70 Does livestock grazing promote woody plant encroachment in drylands?

Thursday, August 6, 2009
Exhibit Hall NE & SE, Albuquerque Convention Center
Katharine Predick , School of Natural Resources, University of Arizona, Tucson, AZ
Steve Archer , School of Natural Resources, University of Arizona, Tucson, AZ

The proliferation of woody plants in grasslands has been occurring worldwide for over two centuries. Encroachment is typically due to increasing abundance of native woody species within their historic range. Livestock grazing is commonly proposed as the primary driver of woody plant encroachment. However, this assumption has not been rigorously evaluated; and qualitative evidence in support of it is equivocal. We used a meta-analytic approach to determine the extent to which livestock grazing is a primary driver of woody plant encroachment.
We compiled a literature database of 109 peer-reviewed studies that empirically measured woody plant encroachment into current or historic grasslands under grazed conditions. Only 22 of these studies experimentally addressed the role of grazing on treatment and control sites, reported woody plant encroachment rates, and specified both error and sample size. These 22 studies measured different metrics of woody plant encroachment (e.g., density, canopy cover, basal area), so a meta-analysis was conducted using the 13 studies reporting canopy cover. An effect size (ES) for woody plant cover was calculated using a standardized mean difference (difference of control and treatment means divided by a pooled variance). ES values were tested for deviation from zero (indicating no difference between treatment and control sites) with a z-test. The grain size of measured woody plant cover, data source (field or aerial photo), grazing duration, geographic location, and mean annual rainfall were also recorded. A mixed model with study specified as a random effect and ES weighted by inverse variance was used to assess the importance of these variables.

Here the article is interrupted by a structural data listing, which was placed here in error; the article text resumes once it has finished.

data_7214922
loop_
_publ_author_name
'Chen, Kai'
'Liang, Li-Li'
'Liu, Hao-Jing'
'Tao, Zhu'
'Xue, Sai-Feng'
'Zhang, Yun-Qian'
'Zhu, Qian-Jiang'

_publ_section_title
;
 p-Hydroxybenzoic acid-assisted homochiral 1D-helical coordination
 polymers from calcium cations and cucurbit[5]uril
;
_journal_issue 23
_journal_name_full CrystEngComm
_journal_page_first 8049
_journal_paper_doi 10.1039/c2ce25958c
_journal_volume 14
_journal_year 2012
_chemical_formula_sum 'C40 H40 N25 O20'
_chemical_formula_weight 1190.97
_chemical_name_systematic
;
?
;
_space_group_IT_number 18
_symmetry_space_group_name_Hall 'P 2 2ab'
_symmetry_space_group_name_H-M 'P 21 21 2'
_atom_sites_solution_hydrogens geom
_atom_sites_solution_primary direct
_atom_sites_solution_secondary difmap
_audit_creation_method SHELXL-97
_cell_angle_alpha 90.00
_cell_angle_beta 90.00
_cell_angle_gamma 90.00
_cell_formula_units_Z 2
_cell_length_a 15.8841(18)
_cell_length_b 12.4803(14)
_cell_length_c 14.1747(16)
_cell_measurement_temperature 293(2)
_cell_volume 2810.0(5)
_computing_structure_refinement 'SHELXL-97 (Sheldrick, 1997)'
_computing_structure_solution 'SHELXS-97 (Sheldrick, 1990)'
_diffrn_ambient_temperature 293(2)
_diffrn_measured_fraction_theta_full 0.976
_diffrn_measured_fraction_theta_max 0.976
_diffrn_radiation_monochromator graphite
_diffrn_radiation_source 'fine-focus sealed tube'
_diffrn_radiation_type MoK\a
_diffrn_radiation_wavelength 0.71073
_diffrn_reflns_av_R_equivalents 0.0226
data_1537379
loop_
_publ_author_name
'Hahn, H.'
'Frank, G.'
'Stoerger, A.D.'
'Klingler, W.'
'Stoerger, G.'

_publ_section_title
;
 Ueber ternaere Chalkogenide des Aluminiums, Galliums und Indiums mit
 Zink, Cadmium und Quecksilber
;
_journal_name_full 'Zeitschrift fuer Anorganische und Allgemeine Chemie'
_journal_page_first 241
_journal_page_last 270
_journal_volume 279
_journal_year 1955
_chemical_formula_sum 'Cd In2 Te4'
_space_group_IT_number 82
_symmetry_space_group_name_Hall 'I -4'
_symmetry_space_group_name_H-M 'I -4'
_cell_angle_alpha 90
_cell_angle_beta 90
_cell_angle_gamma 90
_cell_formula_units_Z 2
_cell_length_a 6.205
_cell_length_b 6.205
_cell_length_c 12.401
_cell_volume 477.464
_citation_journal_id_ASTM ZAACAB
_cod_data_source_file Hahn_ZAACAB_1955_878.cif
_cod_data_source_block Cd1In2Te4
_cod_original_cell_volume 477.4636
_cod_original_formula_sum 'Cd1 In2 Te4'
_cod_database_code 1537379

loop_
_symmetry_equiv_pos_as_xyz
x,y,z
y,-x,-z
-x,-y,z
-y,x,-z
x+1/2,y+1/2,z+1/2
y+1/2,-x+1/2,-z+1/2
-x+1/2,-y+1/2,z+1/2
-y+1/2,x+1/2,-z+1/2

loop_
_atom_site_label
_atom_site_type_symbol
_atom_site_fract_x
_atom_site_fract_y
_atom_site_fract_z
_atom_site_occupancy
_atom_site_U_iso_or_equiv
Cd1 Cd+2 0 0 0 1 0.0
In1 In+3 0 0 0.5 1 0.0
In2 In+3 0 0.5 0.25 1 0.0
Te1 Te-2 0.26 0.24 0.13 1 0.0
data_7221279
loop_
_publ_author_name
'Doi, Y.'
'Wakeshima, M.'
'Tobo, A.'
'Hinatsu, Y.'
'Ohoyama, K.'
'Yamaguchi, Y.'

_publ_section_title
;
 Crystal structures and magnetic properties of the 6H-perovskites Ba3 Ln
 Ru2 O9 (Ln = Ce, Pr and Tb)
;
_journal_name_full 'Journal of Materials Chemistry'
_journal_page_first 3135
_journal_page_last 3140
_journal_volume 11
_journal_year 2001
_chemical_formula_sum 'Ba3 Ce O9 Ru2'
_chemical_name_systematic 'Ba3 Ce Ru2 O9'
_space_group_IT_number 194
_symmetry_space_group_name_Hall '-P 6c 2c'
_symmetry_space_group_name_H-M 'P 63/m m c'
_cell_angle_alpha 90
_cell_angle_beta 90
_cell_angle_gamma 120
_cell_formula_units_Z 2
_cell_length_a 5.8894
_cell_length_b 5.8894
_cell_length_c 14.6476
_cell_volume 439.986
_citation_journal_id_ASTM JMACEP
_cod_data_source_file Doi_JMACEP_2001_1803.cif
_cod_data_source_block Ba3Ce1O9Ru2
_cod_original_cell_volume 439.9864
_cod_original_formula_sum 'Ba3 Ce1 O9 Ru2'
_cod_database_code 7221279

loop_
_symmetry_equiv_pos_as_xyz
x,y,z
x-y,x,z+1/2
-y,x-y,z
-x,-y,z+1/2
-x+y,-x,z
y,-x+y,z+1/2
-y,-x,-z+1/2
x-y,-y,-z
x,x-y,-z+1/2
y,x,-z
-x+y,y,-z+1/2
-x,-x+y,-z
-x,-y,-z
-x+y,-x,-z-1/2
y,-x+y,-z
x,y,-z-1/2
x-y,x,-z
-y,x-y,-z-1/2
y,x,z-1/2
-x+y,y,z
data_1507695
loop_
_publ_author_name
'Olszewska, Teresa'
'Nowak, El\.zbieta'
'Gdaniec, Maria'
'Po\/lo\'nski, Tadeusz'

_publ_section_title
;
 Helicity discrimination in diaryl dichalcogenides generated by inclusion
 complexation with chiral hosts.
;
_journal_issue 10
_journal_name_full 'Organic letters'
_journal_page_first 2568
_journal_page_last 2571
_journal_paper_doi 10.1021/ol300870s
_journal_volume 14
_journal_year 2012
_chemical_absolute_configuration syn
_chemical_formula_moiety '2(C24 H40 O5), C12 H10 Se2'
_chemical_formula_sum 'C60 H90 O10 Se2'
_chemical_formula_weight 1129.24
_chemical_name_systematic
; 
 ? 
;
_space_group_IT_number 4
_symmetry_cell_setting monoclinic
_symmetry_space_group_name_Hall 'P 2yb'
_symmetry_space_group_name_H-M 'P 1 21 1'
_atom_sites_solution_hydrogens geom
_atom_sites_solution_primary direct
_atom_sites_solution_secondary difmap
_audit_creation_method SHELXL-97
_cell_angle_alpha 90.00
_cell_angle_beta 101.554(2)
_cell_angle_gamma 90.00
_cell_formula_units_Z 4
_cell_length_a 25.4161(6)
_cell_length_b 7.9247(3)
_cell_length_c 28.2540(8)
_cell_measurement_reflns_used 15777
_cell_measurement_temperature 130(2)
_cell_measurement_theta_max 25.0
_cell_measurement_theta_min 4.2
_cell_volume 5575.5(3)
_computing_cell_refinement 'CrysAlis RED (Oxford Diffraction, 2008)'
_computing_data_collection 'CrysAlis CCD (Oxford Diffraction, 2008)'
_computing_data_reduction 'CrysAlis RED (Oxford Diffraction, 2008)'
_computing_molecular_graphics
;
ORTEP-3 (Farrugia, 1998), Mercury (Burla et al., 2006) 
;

The average grazing ES was 0.0115 ± 0.36 S.E and did not differ significantly from zero, suggesting that grazing does not predictably lead to an increase or a decrease of woody plant cover. Data source was the only variable which significantly (p < 0.01) predicted grazing ES. Studies using aerial photos were more likely to conclude that grazing promotes woody plant encroachment than were studies based on field assessments. Our conclusions are constrained by the small sample size of the meta-analysis. Surprisingly few studies provided all the information needed to fully utilize them in a meta-analytic context, and many failed to report basic data (e.g., error and sample size). To improve future synthesis, it is imperative that researchers more thoroughly and consistently report their results. Synthesis of woody plant encroachment research will enable improved management of vegetation in the world’s drylands.

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